Organisers of Somalia’s national reconciliation conference hailed the meeting as a success even as analysts expressed doubts over the outcome, saying major parties in the current crisis had been left out of the peace-making process.
“The conference will come to a close today [30 August]. It has been a success,” said Abdulkadir Walayo, media adviser to the National Governance and Reconciliation Commission (NGRC), which organised the conference.
Walayo said the conference marked the first time in 16 years that Somali clans “formally sat down to reconcile and forgive one another”.
His observation was echoed by the government spokesman Abdi Haji Gobdon, who said the Transitional Federal Government (TFG) viewed this phase of the conference as “a total success”. He said the government would forge ahead with reconciliation and planned to send delegates to the regions and districts to explain the conference outcome to communities.
The conference was postponed three times amid threats of violence and even when it got under way on 15 July, it was marred by boycotts by some key parties.
According to analysts, however, the conference did not achieve much and failed in its main task of reconciliation. “Reconciliation is the most urgent priority for Somalia but the TFG defined it in deliberately narrow terms, related to clans only. The conference achieved very little since none of the key issues essential to restoring security, as well as a broader peace, was discussed,” said Salim Lone, a newspaper columnist and political commentator based in Nairobi, Kenya.
Timothy Othieno, Horn of Africa analyst at the Institute for Global Dialogue in Johannesburg, described the conference as “a total failure” because of the way the participants were chosen and the arbitrary tactics of the TFG. “The TFG determined who was going to attend and who wasn’t. You cannot place conditions on participants if you are trying to reconcile a nation.”
The Hawiye clan, the dominant group in Mogadishu, and the Union of Islamic Courts (UIC) were left out of the process, he said. “This indeed signalled the end of the ‘conference’ even before it began,” Othieno said. The TFG forgot that it was an interim government created to “to facilitate a process that would legitimise whoever is chosen by the people – via credible elections”, he added.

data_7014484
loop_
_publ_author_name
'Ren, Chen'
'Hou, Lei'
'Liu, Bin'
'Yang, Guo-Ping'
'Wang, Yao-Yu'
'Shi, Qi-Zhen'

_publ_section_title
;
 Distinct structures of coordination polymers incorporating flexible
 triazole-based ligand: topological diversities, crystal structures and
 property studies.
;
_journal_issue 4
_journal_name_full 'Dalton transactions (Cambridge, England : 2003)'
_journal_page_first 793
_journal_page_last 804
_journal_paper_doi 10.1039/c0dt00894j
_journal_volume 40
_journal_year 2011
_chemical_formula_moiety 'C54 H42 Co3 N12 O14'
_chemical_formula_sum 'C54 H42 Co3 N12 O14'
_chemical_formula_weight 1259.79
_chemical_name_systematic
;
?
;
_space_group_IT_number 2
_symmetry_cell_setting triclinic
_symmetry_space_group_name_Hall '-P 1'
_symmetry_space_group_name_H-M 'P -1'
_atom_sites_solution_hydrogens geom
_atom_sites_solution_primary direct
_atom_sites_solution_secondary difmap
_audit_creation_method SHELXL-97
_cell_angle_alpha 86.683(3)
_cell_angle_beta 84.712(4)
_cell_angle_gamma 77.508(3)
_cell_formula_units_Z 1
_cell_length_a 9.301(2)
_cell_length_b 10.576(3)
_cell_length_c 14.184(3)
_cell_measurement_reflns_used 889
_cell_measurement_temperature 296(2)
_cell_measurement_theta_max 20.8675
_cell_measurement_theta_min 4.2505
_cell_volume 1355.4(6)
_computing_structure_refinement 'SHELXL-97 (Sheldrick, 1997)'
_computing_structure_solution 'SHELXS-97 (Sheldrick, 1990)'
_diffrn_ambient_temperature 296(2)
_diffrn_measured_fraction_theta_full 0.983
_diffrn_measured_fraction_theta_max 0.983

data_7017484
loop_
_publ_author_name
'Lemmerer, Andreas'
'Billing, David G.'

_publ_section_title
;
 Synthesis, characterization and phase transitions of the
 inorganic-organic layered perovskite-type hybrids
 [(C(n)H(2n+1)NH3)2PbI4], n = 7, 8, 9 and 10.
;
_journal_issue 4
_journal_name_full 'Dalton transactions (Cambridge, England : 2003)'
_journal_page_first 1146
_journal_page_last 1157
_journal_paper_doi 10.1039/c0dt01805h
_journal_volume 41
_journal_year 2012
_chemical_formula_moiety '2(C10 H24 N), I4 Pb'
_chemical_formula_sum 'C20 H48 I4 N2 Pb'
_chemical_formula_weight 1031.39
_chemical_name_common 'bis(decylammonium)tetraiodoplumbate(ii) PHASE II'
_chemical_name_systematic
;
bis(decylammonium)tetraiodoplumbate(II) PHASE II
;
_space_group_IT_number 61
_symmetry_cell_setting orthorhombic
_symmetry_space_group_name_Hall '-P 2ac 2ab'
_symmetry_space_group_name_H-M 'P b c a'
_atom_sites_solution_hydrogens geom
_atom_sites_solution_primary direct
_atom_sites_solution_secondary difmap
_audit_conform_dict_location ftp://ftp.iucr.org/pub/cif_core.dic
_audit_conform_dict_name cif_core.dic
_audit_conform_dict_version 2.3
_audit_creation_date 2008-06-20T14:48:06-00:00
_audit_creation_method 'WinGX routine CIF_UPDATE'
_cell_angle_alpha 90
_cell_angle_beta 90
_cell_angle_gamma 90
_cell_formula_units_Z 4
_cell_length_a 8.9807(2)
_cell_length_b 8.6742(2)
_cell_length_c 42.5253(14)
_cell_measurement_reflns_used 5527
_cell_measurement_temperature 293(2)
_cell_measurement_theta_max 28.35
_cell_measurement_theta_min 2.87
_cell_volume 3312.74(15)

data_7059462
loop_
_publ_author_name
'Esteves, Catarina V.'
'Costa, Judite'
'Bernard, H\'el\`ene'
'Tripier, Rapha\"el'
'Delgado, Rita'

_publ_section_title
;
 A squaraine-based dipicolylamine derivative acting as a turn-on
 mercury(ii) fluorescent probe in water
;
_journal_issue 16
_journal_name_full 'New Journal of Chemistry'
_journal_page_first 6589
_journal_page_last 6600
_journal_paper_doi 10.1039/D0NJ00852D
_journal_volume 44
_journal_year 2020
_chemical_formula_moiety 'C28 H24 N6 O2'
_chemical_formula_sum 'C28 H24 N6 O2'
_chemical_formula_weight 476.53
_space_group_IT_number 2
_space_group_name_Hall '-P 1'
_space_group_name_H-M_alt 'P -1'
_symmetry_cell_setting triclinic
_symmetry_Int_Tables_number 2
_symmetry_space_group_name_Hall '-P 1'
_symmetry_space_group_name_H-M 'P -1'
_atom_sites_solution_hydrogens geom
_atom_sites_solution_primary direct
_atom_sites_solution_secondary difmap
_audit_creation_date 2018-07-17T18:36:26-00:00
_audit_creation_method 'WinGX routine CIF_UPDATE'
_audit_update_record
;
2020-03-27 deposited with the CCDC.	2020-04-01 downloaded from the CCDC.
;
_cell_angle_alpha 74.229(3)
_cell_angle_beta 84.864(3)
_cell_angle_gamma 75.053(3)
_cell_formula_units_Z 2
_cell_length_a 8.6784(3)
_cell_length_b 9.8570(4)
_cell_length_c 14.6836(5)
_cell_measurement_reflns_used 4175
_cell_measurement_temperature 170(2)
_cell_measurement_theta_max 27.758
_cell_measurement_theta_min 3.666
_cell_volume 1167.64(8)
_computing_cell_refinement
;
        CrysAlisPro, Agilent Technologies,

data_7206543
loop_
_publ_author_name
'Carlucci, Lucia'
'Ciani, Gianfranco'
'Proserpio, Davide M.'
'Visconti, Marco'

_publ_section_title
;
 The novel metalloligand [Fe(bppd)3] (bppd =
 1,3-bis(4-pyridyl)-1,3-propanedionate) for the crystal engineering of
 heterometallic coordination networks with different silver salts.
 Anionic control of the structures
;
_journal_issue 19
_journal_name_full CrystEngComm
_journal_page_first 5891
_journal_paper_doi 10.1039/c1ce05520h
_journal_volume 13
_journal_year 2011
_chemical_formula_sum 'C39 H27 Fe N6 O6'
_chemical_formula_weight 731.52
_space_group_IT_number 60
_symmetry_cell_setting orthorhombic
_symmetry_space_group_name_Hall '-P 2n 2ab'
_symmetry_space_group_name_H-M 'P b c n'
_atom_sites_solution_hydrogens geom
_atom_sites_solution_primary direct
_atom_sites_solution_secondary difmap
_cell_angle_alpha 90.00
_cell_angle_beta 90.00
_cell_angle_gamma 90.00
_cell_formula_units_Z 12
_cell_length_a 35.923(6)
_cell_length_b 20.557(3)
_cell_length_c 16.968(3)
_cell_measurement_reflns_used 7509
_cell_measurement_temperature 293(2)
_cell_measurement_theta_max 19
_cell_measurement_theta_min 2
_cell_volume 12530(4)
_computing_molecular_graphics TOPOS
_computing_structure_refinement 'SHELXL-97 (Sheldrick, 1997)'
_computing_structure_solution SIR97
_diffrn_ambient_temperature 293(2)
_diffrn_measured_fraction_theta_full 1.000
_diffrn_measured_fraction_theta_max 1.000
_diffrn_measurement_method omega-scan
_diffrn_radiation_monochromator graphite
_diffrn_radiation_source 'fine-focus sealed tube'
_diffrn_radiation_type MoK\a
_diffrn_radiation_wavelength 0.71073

A civil society source in Mogadishu, who said they had not been invited to the conference, complained that it was “a missed opportunity”. The gathering should have been all-inclusive, and held at a neutral venue, he said.
“Unfortunately neither the armed nor the unarmed opposition was invited,” he said. Mogadishu was not a neutral venue for the meeting, he added.
Added Sheikh Sharif Sheikh Ahmed of the UIC: “From beginning to end [the conference] was not about the interests of the Somali people but to legitimise the occupation.” Ethiopia sent its troops to Mogadishu in late 2006 to help the TFG defeat UIC forces and its soldiers, who are widely seen as occupiers, are still in the city.
Sheikh Ahmed said those who participated in the conference represented no one but themselves. “If anything, the conference has worsened the plight of the population in Mogadishu”, pointing out that thousands of people continue to leave the city due to the insecurity.
All agree that the only hope for peace now is an all-inclusive conference. “The way forward must be to convene a conference under UN [United Nations] or AU [African Union] direction in a neutral venue where all parties and individuals feel safe,” said Lone.
Such a conference should not have thousands of people, according to Othieno. “All you need is the participation of the major players and stakeholders in Somalia who would sit down at one table and thrash out their differences by focusing on common interests and goals,” he said.
Indeed, François Fall, the UN Special Representative for Somalia, on behalf of the International Advisory Committee, said: “Whilst the conclusion of this Congress marks yet another milestone in the quest for peace and reconciliation in Somalia, it does not, however, signify the end of the reconciliation process.”
Fall urged the TFG to pursue efforts to reach out to all opposition groups both within and outside Somalia and to ensure an effective implementation of the Transitional Federal Charter. The best way to fight terrorism in Somalia, he said, “is to pursue open dialogue and genuine reconciliation among all the parties”.
According to Sheikh Ahmed, the international community should help the Somali people as a facilitator “but should respect the wishes of the people. We can talk about anything so long as there is no occupation and no interference.”
Analysts argue that both the TFG and international community needed to change tack if any solution is to be achieved.
“The TFG needs to adopt a less confrontational approach to dealing with the opposition and humble themselves genuinely if they have the interests of Somalis at heart. Personal agendas and interests need to be put aside for the greater good of Somalia,” said Othieno.
According to Lone, the international community, particularly “the US, UN, AU and IGAD [Intergovernmental Authority on Development] should recognise that they must reach out to and engage with all those who enjoy a level of popular support. Any concerns they might have about such groups should be candidly discussed and negotiated.”
The TFG for its part said the conference was not the end of the reconciliation process. “The government will continue to pursue national reconciliation with the opposition,” said Gobdon. He said that contacts had been established with the political opposition and “once they agree to a meeting, a suitable venue will be found”.